I spent a total of ~4 months in the hospital last year. 3 weeks in August, and about 3 months from mid-October till mid-January. It definitely was a straining experience; a life-changing one. It almost felt as if I’m never going to check out. What I had back then is not important; it’s how I got through it all. I slept for an average of 5 noncontinuous hours a day. That leaves me with 19 hours. 19 hours, every day, for 3 months. Take a second to digest this, then answer yourself: how the hell am I going to get through that?
“Just get through this thing”, you might say. And in retrospect, it doesn’t seem as frightening; it’s all a blur. Only I wish it was as simple as mere stating it.
Visiting hours were constrained to 4 a day, and so it was the iPhone that made it all bearable. This is not a hyperbole; not an attempt to glorify a situation. Rather, it was (and still is) understated, how much that device got me through this thing. People who were following me on Twitter back then might remember my rapid nature of tweeting. Tweeting everything! It was as if having a couple hundred imaginary friends (except they weren’t so). I sent a tweet before my 1st surgery, and a tweet after. I tweeted about my situation, about my awful nurses, about missing Eid; I pretty much took a magnifying glass and laid it right on top of my room.
Having Twitter was amazing, but it didn’t stop at that. The iTunes Store was my real form of escapism â€“ apps, games, films, music; I got so engrossed within this realm that it got me, more often than not, to shift my attention from my condition. If Morphine numbed my physical pain, the iTunes Store numbed my psychological one. A game of “Canabalt”, a quick round of tech news in “Reeder”, improving my kaleidoscopic sense in “Instagram”; I was basically shifting gears continuously. My mind became occupied. I am no longer bored nor alone. I constructed my first piece of music there, in the hospital, on my iPad. I watched the entire “The Walking Dead” series on my bed. I watched dozens of films as well, as renting films was effectively cheap and therefore keeps you coming back. Every night was a movie night. Every day was a gaming day. It certainly was thrilling; to be able to bear that much in this small little miraculous device.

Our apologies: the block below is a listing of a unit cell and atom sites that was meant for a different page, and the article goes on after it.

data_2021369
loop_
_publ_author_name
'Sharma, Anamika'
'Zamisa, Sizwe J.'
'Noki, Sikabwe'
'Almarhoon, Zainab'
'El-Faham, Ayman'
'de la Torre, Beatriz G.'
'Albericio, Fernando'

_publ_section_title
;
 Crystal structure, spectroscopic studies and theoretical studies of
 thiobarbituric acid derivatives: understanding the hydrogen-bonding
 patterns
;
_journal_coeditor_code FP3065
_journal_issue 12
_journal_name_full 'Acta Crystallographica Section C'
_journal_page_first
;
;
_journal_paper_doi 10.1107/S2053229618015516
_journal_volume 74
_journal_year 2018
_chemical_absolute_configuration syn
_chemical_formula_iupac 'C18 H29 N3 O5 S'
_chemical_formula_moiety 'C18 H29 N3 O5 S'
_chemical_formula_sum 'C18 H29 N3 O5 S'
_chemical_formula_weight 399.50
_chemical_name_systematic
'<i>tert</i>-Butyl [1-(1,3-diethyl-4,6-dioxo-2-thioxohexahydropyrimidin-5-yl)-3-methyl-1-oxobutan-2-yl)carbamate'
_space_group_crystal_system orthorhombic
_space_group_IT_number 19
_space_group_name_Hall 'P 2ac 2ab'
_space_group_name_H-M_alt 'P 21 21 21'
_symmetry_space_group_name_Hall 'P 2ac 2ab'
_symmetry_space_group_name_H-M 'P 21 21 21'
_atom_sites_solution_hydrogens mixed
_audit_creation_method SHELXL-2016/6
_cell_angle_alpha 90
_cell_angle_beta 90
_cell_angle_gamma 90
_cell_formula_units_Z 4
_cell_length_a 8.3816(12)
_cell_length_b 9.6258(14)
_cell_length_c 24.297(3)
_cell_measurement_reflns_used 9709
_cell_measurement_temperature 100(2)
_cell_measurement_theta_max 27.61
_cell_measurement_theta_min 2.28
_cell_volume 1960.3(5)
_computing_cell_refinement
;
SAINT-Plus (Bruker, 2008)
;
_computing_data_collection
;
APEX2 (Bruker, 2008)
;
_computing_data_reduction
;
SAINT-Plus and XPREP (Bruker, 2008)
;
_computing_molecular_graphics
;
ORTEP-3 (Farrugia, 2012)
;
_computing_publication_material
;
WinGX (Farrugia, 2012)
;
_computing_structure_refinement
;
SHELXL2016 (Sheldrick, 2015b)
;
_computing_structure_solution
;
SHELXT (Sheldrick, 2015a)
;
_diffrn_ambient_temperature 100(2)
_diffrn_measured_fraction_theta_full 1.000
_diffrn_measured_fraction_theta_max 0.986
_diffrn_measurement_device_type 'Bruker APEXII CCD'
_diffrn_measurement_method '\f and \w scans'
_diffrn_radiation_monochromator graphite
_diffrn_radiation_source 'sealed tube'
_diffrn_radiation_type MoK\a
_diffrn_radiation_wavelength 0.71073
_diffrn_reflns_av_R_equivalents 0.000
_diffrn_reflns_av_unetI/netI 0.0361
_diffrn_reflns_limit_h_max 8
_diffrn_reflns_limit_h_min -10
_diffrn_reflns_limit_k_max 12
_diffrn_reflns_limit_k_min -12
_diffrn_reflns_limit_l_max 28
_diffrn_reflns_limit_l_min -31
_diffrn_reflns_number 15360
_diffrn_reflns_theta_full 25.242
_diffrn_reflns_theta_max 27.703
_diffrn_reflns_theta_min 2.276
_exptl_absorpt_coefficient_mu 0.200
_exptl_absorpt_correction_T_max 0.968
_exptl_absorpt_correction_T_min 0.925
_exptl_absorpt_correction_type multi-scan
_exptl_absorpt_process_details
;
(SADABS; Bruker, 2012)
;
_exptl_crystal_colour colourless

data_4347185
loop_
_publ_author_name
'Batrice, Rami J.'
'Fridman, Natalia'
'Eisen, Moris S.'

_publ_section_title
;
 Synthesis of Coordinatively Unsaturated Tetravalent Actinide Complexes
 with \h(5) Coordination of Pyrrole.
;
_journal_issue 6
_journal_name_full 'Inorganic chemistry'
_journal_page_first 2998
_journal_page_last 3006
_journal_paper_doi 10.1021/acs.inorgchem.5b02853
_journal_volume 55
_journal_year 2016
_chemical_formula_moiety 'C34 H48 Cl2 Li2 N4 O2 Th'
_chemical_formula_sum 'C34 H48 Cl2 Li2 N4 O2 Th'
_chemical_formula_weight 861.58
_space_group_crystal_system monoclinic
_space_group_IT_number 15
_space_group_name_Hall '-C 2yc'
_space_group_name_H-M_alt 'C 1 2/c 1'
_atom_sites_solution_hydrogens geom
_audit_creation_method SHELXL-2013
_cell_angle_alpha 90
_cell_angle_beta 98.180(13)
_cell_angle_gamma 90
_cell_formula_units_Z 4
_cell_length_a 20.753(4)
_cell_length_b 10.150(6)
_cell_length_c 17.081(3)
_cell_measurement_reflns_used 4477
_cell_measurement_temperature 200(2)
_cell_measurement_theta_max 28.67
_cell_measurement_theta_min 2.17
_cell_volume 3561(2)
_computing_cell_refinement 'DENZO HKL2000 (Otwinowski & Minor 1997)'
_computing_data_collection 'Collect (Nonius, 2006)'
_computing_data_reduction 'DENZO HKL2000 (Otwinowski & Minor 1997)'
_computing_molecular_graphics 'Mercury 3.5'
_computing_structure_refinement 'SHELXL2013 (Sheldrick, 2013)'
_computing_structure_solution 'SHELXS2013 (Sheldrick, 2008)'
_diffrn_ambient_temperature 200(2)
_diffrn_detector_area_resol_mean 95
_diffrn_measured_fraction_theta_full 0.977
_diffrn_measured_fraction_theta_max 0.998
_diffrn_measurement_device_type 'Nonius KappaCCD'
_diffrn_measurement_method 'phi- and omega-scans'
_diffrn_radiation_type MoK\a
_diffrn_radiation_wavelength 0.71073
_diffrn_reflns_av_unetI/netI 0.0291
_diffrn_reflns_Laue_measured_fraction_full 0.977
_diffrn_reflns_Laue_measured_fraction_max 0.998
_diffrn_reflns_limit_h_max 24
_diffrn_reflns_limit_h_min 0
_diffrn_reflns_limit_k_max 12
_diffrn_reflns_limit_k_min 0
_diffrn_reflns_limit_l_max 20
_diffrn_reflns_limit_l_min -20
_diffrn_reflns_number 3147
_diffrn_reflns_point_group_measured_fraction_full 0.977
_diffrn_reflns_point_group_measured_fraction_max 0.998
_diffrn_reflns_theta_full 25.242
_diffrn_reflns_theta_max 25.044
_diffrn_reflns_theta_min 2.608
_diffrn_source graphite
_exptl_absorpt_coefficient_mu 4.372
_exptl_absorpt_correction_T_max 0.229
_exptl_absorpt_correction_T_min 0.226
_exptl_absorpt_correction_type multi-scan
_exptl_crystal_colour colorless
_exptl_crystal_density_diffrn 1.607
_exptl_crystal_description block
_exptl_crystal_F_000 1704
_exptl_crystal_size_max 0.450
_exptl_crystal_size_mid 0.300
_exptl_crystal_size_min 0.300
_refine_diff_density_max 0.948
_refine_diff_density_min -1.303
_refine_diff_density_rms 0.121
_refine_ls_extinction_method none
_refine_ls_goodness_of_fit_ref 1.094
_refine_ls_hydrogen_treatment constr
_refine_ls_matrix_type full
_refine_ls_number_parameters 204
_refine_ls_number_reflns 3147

There is normal usage, and there is more. My iPhone was 24/7 on charge. I even use it when going to the bathroom. It was my HAL; my guiding light in what seemed to be an eternal abyss. You think it’s cheesy, but that’s essentially what was happening: I was chained to my bed. One funny incident, I remember, is when I came out of my 2nd surgery. I was determined to finish a book, and my mother had brought me some, but the simple act of holding a book was a challenge in itself, let alone going through pages; any extra weight had me mourning my abdominal pain. So I got to the iBooks Store, right from my iPhone, and bought a book. Holding an iPhone in one hand is certainly a much more manageable task, and flicking through pages was as easy as ever, with just a single touch. A few days passed by and I got halfway through the book when my doctor delivered me the good news: you’re going out today.
Both the iPhone & iPad made me bear the pain of being alone. There is solitude, and there is loneliness, and those devices made sure I wasn’t dipped in the latter as much.
That’s just one story, of one person, who was affected deeply & on a personal level by the inventions of Steve Jobs. You want statistics & achievements? Buy his autobiography. I have always been a fan of good design and of Apple, but it is in 2010 that I developed an attachment to this company. We’re supposed to try and be real. Steve’s inventions changed the course of actions of my days. It changed me. And that is real.